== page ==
There are risks to the downside. Austin Hughes, economist with KBC Bank, says that subdued wage growth may “eventually act as a limiting force on Irish house price inflation”, while a Brexit shock or US recession could also hit demand, as would a sudden explosion in supply – although O’Leary suggests this last possibility is “very remote”.
The one potential silver lining this time around is that, while a house that sold for €600,000 back in 2007, may once again sell at that price in 2020/21, O’Leary says it will be more affordable on a real basis.
At the peak in 2007, for example, the average house price was 16 times the average person’s disposable income. By the end of 2019, O’Leary is forecasting a ratio of just 13 times. Moreover, mortgage rates as a proportion of income are also lower this time around, due to lower interest rates.
Not all recoveries are equal
And there is another caveat to consider. Just because prices are now at 2005 levels nationally, it doesn’t mean the “recovery” is felt on an equal basis across the State – or even within specific geographic areas or types of properties. So if you’re wondering why your property hasn’t recovered by as much as others, you won’t be alone.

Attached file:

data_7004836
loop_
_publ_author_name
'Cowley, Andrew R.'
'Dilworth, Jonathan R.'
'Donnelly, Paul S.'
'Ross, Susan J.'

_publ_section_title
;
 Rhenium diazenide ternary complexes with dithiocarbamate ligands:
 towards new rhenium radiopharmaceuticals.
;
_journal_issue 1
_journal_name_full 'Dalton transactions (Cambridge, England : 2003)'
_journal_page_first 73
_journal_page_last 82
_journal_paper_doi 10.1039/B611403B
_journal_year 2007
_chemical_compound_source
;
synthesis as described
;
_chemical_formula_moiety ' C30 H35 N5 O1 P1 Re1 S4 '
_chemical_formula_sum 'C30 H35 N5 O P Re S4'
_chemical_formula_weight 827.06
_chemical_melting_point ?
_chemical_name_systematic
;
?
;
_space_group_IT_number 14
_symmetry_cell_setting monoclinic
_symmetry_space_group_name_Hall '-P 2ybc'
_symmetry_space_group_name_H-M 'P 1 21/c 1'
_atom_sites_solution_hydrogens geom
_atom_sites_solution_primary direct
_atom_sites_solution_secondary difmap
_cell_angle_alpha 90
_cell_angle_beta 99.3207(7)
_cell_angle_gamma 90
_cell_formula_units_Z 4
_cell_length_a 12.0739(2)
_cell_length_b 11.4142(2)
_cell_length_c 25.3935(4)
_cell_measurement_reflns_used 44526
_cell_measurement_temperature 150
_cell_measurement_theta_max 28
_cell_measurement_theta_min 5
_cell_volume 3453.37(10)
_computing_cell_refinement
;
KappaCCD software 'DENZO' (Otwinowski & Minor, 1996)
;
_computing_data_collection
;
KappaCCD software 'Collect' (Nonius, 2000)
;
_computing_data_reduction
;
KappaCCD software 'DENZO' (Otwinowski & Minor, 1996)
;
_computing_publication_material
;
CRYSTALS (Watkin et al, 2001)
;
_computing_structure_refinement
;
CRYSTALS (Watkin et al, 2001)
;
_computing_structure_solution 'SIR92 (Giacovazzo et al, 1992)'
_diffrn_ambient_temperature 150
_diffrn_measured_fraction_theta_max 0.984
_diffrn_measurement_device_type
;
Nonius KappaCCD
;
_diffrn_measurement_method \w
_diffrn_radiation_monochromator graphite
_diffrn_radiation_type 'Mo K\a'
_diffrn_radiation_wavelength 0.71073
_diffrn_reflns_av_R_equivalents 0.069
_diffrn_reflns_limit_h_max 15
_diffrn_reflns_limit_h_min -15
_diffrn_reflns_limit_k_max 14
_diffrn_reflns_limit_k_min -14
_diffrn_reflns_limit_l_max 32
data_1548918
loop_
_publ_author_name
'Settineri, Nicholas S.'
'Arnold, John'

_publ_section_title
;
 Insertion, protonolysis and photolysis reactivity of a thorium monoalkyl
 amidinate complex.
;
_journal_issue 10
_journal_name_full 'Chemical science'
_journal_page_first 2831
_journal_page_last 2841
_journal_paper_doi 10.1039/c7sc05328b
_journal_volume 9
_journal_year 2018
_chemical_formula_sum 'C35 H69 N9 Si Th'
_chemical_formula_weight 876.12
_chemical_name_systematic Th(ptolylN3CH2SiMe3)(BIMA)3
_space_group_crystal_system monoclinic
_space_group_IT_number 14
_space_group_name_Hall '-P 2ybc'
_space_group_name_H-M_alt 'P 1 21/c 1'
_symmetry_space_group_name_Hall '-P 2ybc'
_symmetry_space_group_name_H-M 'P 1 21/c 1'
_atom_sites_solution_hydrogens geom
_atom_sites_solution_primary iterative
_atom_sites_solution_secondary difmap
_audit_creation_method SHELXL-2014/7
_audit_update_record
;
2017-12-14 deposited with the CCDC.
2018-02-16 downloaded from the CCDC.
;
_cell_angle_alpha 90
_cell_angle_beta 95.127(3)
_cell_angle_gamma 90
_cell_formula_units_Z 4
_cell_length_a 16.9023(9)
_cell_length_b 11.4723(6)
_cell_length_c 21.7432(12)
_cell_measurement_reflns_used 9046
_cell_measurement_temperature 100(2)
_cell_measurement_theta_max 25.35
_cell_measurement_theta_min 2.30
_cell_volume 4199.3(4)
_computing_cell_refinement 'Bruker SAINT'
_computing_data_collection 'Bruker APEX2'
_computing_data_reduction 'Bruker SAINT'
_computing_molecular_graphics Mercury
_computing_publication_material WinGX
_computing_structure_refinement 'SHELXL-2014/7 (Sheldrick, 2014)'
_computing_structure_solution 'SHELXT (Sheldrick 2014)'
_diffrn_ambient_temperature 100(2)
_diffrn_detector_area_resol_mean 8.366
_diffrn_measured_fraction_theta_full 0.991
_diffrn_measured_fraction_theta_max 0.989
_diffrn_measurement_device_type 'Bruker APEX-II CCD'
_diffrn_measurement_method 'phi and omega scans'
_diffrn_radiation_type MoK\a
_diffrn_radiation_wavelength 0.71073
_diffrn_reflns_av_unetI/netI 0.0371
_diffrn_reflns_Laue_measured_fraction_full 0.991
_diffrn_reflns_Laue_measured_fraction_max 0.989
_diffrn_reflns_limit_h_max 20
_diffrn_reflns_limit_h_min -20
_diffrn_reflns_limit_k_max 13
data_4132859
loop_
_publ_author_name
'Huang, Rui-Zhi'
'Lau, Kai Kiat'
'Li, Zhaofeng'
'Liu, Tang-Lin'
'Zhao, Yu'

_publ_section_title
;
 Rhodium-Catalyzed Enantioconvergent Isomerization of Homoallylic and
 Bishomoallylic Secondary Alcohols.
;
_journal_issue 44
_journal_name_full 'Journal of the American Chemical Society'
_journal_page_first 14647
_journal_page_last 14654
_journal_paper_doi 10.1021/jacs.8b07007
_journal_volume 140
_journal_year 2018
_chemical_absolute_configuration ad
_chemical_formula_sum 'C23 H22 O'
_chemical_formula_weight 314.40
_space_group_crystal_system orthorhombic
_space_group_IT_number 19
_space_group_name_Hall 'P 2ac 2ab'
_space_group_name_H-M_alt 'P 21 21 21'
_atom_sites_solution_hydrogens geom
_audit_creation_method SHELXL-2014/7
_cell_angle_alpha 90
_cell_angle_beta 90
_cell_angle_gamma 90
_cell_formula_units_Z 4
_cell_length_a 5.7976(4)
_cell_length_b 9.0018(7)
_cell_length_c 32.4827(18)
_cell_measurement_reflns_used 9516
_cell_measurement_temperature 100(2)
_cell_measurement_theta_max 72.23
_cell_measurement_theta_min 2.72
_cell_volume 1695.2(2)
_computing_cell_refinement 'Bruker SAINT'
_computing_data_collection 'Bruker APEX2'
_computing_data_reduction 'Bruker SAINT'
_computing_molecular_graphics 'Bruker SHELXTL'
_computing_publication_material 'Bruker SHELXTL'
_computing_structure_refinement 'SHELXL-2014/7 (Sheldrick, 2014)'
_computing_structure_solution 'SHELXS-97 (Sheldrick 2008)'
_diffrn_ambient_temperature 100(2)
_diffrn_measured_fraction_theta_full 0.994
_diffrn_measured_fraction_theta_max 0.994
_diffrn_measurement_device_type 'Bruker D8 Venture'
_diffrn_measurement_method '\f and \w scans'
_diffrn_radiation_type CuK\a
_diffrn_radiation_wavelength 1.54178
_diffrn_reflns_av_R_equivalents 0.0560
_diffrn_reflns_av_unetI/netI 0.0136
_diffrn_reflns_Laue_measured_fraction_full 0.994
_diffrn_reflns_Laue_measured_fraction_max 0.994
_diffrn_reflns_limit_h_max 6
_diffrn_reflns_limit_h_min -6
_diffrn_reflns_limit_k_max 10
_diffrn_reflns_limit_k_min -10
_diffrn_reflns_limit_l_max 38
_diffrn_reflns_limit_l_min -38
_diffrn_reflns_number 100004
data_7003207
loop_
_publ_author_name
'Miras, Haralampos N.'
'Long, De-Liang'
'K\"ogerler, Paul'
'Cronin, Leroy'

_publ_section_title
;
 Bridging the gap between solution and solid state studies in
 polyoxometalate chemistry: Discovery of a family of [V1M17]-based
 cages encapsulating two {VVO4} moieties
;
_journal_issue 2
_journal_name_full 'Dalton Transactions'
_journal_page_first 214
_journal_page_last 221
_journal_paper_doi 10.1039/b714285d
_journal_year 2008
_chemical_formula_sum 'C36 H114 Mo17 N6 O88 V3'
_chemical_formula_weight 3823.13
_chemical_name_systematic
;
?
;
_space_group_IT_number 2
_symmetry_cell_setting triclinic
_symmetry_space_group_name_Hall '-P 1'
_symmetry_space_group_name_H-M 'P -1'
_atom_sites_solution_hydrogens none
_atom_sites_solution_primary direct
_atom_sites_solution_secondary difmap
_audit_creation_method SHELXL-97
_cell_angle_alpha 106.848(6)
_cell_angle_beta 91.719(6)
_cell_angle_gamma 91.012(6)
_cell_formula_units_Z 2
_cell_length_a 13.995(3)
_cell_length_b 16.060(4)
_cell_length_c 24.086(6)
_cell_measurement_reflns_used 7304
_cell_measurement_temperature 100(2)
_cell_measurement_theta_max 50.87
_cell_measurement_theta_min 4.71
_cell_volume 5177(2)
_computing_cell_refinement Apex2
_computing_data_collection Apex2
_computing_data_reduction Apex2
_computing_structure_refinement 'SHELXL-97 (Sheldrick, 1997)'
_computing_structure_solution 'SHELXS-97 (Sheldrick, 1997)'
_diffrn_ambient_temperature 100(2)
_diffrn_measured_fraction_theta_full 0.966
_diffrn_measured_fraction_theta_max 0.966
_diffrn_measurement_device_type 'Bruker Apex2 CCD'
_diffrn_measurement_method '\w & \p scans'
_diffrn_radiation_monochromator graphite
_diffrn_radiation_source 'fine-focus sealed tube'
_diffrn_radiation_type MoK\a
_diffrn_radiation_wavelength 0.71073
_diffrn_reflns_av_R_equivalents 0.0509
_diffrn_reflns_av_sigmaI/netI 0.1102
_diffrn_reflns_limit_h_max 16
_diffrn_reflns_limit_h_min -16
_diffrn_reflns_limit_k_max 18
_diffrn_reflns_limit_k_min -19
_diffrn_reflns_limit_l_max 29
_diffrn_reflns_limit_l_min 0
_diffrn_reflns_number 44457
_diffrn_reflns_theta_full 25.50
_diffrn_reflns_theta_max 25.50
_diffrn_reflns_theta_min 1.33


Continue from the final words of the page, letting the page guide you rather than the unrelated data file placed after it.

With prices now back at 2005 levels, it stands to reason that anyone who bought their property before May 2005 should now be back in the black
Look at apartments in Dublin. While prices are recovering rapidly, they still lag the performance for houses. Figures from the latest index show that apartment prices in Dublin are now back at levels seen in early 2009 as the market collapsed. If you want to look at it on the way up, you can’t unfortunately – the CSO only started collating this index in 2005. And Dublin apartment prices (87.7 on the index) are still significantly off the base figure of 100 in January 2005.
What about apartments around the State? The latest index puts these at 70.6 – far off the January 2005 base figure of 100. Overall, while house prices are now 20 per cent off the peak on a national basis, apartments are 32 per cent from peak.
And houses outside of Dublin are still not back at 2005 levels, still short at 95.2 on the index.
With prices now back at 2005 levels, it stands to reason that anyone who bought their property before May 2005 should now be back in the black, with their property now worth at least what they originally paid for it.
According to the Central Bank, the number of residential loans in negative equity peaked at 36.2 per cent in the fourth quarter of 2012. With investment properties, 54.6 of mortgages were underwater at that point.
Since then however, both have been on a downward trend. The latest figures show that 10.7 per cent of homes were in negative equity at end 2017, and 18.1 per cent of investment mortgages. This means that the share of overall home loans underwater has fallen from from 39.1 per cent to 11.8 per cent.
In the UK, where the slump wasn't as severe, prices are now actually higher than 2005 levels, up by 9 per cent